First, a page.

Through analysis of the relationships between particular scales, it has been shown that in the group of residents of PNH, the feeling of satisfaction from life was connected to the feeling of support from immediate family (Spearman’s R=0.28) in a statistically significant way. Residents of PNH received the greatest emotional support from their families (Spearman’s R=0.30), and the degree of received instrumental support was the lowest (Spearman’s R=0.16). A dependence has been observed: the greater the level of satisfaction from life, the greater the level of various types of support from family. A reverse dependence has been recorded in the case of comparing the level of satisfaction with life and the level of health locus of control. It has been shown that the greater the level of satisfaction with life, the lower the level of the health locus of control in respect to the internal aspect (Spearman’s R=−0.23), aspect of the influence of others (Spearman’s R=−0.24), and the aspect of the influence of chance (Spearman’s R=−0.20). Additionally, it has been proven that the higher the level of satisfaction with life, the lower the level of general self-efficacy (Spearman’s R=−0.36).

Through analysis of the relationships between particular scales, it has been shown that in the group of UTA members, the feeling of satisfaction with life was connected to the support received from immediate family (Spearman’s R=0.26) in a statistically significant manner. Members of UTA received the greatest informational support from their families, and the lowest level of support as instrumental support (Spearman’s R=0.15).

An observed dependence states that the greater the level of satisfaction from life, the greater the level of various types of support from family. A reverse dependence has been recorded in the case of comparing the level of satisfaction with life and the level of health locus of control. It has been shown that the greater the level of satisfaction with life, the lower the level of the health locus of control in respect to the influence of others aspect (Spearman’s R=−0.15). In cases of the internal aspect and the influence of chance aspect of the health locus of control, no statistically significant differences have been shown. Additionally, it has been proven that the higher the level of satisfaction with life, the lower the level of general self-efficacy (Spearman’s R=−0.35).

Discussion

In case of the elderly, support provided by their environment is vital.

Zielinska-Wieczkowska et al25 conducted the study among 80 elderly patients waiting for a surgical procedure at a surgical ward of a county hospital located in Northern Poland. The patients aged from 60 to 74 years were city dwellers, with vocational education, married, and in majority having children, with an average financial status. A diagnostic survey was used as a study method, while the research tool was the SSS designed by Krystyna Kmiecik-Baran. The saturation of emotional support occurred in the vast majority of respondents (80%) at a very high level and in the remaining patients (20%) on a high level. Similarly, instrumental support reached a very high level of saturation for 76.3% of patients, a high level of saturation for 22.5% of patients, and low for 1.3% of respondents. Saturation of appraisal support occurred at a high level for 73.8% of participants, at a very high level for 13.8% of patients, at a low level for 7.5%, and very low for 5% of respondents taking part in the survey. An average result of 8.3 out of 12 possible points constituted 69.1% and proved a very high saturation of appraisal support for the older people patients awaiting surgery at the surgical ward. Through analysis of informational support, it was revealed that the average obtained result attained the value of 20.8 out of 30 available points (69.4%) and supported the high saturation level of informational support.25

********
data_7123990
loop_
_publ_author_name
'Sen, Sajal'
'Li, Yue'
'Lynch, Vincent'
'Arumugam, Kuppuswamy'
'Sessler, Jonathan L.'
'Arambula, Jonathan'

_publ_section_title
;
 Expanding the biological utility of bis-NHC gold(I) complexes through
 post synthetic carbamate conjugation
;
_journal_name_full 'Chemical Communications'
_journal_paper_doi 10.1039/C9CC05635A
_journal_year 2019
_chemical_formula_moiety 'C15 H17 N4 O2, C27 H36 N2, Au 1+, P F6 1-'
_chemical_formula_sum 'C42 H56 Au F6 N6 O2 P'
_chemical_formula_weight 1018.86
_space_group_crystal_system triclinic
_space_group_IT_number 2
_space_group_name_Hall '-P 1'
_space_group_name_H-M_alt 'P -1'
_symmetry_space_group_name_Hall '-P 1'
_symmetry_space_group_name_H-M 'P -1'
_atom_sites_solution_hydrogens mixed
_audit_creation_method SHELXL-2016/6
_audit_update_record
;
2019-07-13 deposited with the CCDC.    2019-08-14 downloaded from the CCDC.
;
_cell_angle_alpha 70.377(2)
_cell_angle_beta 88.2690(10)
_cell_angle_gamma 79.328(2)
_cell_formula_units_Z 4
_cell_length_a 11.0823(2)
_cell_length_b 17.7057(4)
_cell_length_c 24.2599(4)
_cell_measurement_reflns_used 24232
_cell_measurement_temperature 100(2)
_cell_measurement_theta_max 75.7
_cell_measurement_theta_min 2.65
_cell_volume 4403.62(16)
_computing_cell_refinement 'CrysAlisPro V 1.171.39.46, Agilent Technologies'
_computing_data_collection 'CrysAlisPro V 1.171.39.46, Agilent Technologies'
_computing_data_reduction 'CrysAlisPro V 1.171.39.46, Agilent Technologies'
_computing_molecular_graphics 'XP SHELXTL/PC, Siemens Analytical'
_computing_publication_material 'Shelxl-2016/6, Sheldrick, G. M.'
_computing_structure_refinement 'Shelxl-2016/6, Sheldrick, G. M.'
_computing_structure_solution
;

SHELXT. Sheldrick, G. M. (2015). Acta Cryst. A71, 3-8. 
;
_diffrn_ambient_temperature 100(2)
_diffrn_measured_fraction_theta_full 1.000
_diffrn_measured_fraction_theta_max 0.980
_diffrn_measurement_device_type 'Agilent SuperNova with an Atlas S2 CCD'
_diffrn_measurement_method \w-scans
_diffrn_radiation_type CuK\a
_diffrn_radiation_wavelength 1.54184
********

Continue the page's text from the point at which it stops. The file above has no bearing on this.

In the current study, the average point total in the SSS in the group of PNH residents was 41.00 (Me =38) and was not significantly higher (P=0.951) when compared with the group of UTA members (40.03), which led to an average level of social support. The saturation of residents of PNH (9.12) and members of UTA (9.18) in emotional support from family was at the lowest level. A similar situation took place regarding other residents of PNH/other members of UTA (10.15 in the PNH group vs 11.64 in the UTA group).

Satisfaction with life is a general measure of being content with our own achievements and living conditions.26 Swierzewska27 draws attention to the fact that one of the factors that is important in the context of satisfaction with life of the older adults is remaining active, which is connected to the level of emotional intelligence, optimistic attitude, and hope associated with life satisfaction. According to the author,27 the assumption that older adults who have a higher level of these features are more active and, what follows, are characterized by a higher level of satisfaction with life seems to be justified. The author, therefore, conducted research whose aim was to assess whether activity for the older adults is associated with a higher level of satisfaction with life and to ascertain whether there is a connection between satisfaction with life and emotional intelligence, optimistic attitude, and basic hope. With this aim in mind, she studied 101 people >60 years old, including 64 active people and 37 who were not active. The results obtained by the author27 showed a relationship between activity and satisfaction with life for men – greater activity was connected to a higher level of life satisfaction. Active men were also more satisfied than active women.27